When Lam, the Provo City School District’s Title VI director, heard about the incident, she was stunned.

“We’re in 2019 — how can you not know about Navajo code talkers?” she said. “And coming from a state where we’ve had Navajo code talkers living in our state, it was a bit shocking.”

Naturally, making sure similar incidents don’t happen again amongst Provo schools is a heightened task during the month of November.

Thanksgiving ‘tales and fables’

“I call them tales and fables, because they are,” Lam said of the historically incorrect accounts of the first Thanksgiving often told in and out and schools. “The mainstream society perspective of history has not always been correct. We’ve gotta hear both sides of the story.”

Lam and Brian Yazzie, the district’s diversity and equity coordinator, are leading a push to “decolonize curriculum,” especially in history class.

“We’re trying to break the old traditions of those tales and fables about Thanksgiving, and this new curriculum gives teachers a better perspective about what really happened from the indigenous perspective,” Lam said.

Yazzie, a member of the Navajo and Hopi tribes, said he can remember being taught about Indians and pilgrims and the first Thanksgiving dinner in school as a child.

“And how it was portrayed was really not accurate,” he said. “The story was told improperly.”

The school district’s revamped curriculum, among other efforts the Title XI office is making, are in place to “make sure we’re being culturally sensitive, to make sure we we’re also teaching all of our students the proper perspective of what these holidays are or these celebrations are about or even the people itself, that we’re not stereotyping,” Yazzie said.

Lam explained that Native Americans’ relationship with Thanksgiving can be both good and bad, and can be different between the hundreds of federally-recognized tribes across the country.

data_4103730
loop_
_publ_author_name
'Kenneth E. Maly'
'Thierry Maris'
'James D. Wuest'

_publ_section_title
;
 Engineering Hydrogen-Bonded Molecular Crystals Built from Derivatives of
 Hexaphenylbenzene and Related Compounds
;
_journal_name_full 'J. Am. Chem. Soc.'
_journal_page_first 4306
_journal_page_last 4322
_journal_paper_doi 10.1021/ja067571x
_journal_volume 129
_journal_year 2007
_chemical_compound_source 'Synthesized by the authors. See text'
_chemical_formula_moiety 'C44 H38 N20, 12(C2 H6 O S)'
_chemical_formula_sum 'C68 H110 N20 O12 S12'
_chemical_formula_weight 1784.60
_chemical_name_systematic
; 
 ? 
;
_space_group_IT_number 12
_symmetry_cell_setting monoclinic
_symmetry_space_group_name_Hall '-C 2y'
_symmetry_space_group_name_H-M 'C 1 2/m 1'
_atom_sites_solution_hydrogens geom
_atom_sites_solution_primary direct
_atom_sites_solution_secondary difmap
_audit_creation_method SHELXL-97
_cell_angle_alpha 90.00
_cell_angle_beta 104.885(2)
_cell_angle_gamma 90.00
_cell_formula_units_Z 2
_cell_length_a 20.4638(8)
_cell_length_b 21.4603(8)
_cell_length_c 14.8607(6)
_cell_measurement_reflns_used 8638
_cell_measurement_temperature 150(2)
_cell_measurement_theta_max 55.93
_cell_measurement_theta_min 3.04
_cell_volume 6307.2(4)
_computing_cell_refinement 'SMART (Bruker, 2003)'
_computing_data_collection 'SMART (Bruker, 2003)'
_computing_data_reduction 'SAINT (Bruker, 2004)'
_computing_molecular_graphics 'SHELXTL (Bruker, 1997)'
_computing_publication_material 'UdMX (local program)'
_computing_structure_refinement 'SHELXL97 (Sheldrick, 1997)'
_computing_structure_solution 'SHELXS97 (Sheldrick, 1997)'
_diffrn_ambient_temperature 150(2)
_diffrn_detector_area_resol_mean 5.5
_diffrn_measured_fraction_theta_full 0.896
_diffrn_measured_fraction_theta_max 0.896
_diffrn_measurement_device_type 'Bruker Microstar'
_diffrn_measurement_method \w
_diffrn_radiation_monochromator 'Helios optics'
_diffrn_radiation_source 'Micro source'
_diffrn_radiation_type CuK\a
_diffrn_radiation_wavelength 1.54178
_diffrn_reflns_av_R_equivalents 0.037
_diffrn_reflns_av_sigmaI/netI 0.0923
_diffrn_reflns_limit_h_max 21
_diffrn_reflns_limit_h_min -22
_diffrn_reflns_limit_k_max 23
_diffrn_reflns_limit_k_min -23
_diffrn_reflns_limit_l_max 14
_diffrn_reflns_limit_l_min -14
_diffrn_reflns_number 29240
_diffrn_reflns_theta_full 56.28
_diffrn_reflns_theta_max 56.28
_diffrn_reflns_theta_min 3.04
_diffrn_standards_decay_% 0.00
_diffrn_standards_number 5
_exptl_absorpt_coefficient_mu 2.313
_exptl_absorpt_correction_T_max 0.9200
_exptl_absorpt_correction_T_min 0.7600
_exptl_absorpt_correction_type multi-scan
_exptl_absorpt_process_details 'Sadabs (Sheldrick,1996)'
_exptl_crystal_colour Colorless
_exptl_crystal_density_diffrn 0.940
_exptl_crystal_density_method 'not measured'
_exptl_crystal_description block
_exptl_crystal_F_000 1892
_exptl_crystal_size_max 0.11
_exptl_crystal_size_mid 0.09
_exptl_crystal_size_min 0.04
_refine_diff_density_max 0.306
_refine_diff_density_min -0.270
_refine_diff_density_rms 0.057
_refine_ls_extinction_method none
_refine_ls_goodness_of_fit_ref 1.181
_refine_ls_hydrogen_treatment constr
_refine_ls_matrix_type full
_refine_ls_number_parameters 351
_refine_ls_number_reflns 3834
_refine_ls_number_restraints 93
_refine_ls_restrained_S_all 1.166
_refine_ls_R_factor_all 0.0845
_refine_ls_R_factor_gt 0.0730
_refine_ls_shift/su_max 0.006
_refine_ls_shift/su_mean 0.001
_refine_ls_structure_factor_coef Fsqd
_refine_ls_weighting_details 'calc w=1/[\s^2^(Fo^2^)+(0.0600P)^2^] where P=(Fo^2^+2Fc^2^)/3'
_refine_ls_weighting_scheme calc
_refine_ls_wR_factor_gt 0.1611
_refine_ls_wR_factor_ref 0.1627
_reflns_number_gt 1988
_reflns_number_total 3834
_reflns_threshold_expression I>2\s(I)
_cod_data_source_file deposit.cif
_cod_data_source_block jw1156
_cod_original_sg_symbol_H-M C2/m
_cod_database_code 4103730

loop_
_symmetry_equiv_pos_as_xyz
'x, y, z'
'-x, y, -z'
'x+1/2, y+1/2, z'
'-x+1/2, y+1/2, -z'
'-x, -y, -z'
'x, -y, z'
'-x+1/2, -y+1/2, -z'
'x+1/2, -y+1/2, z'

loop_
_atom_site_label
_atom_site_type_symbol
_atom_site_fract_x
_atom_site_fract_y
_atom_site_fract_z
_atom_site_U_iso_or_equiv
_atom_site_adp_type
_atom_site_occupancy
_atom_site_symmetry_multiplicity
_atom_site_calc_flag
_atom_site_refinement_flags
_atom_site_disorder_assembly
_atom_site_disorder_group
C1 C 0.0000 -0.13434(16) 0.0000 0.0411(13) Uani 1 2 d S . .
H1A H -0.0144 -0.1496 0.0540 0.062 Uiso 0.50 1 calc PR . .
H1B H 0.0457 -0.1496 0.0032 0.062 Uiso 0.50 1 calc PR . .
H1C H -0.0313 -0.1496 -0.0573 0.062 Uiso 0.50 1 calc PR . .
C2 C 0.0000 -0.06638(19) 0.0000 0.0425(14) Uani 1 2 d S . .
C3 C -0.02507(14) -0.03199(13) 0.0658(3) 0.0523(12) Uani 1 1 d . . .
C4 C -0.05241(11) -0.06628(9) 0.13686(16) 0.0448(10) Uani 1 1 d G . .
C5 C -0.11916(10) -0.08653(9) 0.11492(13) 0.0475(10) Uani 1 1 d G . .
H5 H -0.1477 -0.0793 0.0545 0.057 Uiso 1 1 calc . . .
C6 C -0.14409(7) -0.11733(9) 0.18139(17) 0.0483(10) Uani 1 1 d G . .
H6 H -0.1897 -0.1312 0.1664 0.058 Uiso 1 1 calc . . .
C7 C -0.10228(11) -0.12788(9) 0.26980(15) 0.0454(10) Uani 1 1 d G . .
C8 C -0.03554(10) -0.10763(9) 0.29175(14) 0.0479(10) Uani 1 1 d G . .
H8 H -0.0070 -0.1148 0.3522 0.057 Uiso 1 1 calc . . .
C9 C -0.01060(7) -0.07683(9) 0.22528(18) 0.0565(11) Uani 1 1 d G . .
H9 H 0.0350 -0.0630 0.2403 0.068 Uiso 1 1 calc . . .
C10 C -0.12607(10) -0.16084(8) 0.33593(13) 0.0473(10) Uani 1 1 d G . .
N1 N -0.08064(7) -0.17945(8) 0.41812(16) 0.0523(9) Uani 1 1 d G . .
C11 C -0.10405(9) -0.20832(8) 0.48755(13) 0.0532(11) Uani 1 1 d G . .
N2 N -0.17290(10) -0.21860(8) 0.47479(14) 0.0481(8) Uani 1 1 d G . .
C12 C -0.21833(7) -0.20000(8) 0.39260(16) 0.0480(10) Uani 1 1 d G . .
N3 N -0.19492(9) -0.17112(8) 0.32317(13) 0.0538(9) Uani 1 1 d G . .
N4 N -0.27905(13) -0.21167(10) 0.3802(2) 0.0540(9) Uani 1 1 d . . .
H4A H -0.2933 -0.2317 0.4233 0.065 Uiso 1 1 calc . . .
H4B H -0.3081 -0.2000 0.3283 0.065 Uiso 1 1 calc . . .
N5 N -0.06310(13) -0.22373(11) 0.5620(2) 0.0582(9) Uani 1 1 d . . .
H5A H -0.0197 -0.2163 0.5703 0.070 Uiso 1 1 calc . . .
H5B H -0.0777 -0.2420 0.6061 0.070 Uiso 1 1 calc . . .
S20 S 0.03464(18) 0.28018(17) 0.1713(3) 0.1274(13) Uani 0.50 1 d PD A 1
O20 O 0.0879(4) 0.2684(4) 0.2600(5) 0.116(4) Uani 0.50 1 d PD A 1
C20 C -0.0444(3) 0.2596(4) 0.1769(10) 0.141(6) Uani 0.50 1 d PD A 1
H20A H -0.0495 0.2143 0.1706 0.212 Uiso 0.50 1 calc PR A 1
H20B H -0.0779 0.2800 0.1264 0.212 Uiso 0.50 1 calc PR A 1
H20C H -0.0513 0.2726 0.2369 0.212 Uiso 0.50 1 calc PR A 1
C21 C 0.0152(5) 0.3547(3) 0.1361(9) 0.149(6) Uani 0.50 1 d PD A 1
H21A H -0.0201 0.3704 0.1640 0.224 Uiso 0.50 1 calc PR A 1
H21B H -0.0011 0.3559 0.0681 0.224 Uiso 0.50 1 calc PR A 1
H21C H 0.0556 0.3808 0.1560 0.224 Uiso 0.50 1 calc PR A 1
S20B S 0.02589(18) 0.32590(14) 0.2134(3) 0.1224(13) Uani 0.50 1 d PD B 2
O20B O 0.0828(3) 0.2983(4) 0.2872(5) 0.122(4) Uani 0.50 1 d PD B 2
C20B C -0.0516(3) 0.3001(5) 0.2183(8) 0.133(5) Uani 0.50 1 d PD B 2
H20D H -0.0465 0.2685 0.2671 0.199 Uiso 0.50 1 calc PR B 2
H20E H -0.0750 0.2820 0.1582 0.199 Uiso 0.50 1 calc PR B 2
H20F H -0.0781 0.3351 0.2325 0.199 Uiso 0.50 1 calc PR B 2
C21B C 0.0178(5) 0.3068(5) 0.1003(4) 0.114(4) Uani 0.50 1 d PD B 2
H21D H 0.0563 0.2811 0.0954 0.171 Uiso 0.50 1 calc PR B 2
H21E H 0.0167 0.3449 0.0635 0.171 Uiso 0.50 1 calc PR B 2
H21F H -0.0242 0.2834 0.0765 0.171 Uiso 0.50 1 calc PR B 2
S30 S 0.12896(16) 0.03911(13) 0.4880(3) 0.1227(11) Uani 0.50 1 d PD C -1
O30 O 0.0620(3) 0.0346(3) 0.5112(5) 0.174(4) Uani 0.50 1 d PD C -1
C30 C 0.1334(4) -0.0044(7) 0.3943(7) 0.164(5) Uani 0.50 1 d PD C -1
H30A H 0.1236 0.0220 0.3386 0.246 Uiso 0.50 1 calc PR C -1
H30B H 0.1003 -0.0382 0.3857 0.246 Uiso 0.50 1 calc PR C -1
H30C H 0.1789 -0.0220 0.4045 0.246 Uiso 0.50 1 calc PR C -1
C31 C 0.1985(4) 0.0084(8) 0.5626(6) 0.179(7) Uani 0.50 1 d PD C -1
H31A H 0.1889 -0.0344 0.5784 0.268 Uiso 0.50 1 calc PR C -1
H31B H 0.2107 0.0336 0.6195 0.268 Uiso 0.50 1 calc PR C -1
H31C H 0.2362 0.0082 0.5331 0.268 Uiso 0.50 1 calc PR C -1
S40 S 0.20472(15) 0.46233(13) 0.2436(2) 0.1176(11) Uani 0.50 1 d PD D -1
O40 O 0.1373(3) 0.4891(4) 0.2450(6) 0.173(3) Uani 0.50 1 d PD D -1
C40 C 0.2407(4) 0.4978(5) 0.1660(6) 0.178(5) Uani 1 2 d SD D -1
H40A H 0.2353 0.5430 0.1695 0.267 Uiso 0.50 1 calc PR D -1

For some Native Americans, like the Wampanoag tribe, Thanksgiving is a time of mourning, as many Natives recognize the time marks mass genocide, diseases and being forced out of their homelands, she said.

“But as a whole, we recognize what our ancestors did for us. We recognize the sacrifices, the resiliency to stay alive for future generations,” Lam said. “There is so much to be thankful for, there really is.”

Yazzie said that while there is a sense of mourning, overall he sees his fellow Native Americans celebrating during this time of the year.

“That’s what this particular month is now, I think it’s a celebration of our people, our ancestors who made many sacrifices,” he said.

Lam, Yazzie, and UVU’s Native American Initiative program director Ken Sekaquaptewa, each brought up the tradition of having students cut out paper feathers and create headdresses, buck fringe and other things in mimicry of Native American culture when teaching Thanksgiving-themed lessons.

“It’s hard for Native people sometimes to see their stereotypes in elementary school,” Sekaquaptewa said. “There are things that are sacred in Native culture that shouldn’t be depicted in that way. Headdresses are sacred. People sometimes think they can take things from culture and make them for themselves, and it’s a matter of education and knowing what’s appropriate and what’s not appropriate.”

Sekaquaptewa, of the Hopi tribe, said this avoidance of stereotyping should be kept in mind not just during Thanksgiving but with Native things in everyday culture.

“We’re not people’s costumes,” he said. “We’re a culture, and there should be respect of cultural traditions.”

Avoiding Native stereotypes

“I think a lot of it is people just need to take the time to learn, to try to take opportunities of special events that may happen,” Yazzie said, adding that in Utah County, there are several Native American public events throughout the year, especially in November. “I think that if people would take the time to really learn about the cultures of not only Native Americans but just people in general, I think that would help. And that includes all people … it’s really critical for us to take the time to educate and not go on assumptions.”

Lam also suggested that the community can help their Native American neighbors by trying to learn, both by researching and attending events.

“We just had an Indigenous Celebration Day back in October, and we had an amazing turnout, and the community was able to kind of step inside and see what the indigenous community is striving for,” Lam said.

Sekaquaptewa said his department makes frequent efforts to partner with community groups to educate people about Native American history and culture, which helps to overcome stereotypes.